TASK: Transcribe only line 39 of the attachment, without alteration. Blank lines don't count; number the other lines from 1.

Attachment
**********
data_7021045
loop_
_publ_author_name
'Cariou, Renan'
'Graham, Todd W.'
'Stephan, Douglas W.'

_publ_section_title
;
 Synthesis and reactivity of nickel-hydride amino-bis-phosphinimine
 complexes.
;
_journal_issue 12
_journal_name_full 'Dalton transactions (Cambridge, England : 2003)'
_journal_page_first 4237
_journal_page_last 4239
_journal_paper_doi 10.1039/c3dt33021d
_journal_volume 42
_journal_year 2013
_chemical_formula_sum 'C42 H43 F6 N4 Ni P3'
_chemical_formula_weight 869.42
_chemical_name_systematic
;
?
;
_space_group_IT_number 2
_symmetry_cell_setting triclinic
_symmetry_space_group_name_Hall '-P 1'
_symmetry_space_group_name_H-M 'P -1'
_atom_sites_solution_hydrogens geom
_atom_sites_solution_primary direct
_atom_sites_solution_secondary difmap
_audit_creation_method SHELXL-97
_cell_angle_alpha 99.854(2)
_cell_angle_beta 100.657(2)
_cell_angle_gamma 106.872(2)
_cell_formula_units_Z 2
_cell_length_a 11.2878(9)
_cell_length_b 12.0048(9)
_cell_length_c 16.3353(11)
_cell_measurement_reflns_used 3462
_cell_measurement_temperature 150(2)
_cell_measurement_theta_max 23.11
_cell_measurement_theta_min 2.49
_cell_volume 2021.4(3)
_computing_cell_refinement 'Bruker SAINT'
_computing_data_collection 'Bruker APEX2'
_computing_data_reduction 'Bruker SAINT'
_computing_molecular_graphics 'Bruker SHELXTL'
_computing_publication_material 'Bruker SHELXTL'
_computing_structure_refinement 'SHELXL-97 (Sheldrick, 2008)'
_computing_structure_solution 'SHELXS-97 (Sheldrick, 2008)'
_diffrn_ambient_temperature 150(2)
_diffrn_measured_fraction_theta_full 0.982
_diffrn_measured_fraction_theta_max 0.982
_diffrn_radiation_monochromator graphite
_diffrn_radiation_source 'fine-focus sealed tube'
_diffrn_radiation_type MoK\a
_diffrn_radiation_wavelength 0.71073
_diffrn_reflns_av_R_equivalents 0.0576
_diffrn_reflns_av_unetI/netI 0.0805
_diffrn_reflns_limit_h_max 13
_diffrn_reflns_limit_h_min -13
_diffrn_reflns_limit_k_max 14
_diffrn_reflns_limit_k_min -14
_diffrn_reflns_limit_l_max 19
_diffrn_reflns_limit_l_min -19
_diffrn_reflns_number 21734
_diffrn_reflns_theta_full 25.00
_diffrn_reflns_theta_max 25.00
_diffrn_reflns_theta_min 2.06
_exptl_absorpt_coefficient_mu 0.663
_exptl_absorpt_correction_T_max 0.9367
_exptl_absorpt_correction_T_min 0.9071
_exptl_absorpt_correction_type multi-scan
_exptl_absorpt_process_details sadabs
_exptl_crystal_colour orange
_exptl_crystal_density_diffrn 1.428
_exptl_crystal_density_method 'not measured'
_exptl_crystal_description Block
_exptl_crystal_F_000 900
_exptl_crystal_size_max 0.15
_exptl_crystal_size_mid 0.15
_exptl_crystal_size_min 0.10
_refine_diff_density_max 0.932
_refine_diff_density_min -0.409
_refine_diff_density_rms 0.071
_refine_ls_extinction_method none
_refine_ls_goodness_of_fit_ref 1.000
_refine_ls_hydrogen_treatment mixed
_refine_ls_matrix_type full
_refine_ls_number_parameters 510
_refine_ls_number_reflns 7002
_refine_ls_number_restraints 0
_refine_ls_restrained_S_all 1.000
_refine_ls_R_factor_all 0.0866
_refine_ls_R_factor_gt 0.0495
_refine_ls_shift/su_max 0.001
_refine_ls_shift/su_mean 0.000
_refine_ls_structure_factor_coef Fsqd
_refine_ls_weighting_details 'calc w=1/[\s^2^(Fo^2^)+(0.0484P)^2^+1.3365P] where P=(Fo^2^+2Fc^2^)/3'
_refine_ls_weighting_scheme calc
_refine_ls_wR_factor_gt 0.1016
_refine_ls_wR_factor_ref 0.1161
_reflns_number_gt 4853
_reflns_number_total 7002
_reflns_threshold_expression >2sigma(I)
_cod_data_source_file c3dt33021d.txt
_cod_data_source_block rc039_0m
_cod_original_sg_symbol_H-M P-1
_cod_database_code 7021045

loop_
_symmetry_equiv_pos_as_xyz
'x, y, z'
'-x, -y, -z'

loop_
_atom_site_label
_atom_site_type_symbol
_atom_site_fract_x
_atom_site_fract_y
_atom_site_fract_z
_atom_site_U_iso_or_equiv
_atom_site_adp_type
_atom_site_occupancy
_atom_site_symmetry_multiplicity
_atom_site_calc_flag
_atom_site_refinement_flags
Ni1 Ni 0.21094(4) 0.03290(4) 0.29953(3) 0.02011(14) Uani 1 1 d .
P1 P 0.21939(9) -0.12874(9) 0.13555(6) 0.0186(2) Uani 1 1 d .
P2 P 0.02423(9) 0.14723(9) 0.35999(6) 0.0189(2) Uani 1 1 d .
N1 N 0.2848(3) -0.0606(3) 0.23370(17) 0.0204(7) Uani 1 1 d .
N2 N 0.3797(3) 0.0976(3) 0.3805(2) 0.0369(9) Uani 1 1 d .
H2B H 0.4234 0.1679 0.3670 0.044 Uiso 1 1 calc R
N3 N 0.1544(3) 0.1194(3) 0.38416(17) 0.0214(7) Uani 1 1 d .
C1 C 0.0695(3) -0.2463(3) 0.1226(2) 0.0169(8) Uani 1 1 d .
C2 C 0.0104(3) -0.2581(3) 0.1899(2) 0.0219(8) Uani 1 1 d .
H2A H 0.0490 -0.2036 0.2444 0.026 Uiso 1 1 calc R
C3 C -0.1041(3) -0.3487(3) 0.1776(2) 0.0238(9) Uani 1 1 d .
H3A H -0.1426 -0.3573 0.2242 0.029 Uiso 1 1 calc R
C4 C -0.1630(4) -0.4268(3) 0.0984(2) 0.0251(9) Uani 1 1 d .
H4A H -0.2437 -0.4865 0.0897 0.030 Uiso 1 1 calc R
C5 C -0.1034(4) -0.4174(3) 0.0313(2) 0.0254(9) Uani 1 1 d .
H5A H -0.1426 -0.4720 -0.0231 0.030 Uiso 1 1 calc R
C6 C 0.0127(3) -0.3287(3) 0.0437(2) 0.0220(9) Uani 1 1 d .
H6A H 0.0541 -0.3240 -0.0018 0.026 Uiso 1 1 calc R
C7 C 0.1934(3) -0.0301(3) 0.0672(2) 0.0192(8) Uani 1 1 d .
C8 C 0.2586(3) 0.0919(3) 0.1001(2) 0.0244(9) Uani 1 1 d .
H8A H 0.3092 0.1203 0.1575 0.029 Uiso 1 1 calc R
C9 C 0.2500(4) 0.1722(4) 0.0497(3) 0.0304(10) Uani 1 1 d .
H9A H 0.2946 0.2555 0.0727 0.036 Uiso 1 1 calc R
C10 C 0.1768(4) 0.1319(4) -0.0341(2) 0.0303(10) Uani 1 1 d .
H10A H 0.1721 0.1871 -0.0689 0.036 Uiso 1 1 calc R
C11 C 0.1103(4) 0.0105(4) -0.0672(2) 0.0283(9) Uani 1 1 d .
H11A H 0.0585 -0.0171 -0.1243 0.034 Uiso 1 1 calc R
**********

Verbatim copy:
_cell_length_c 16.3353(11)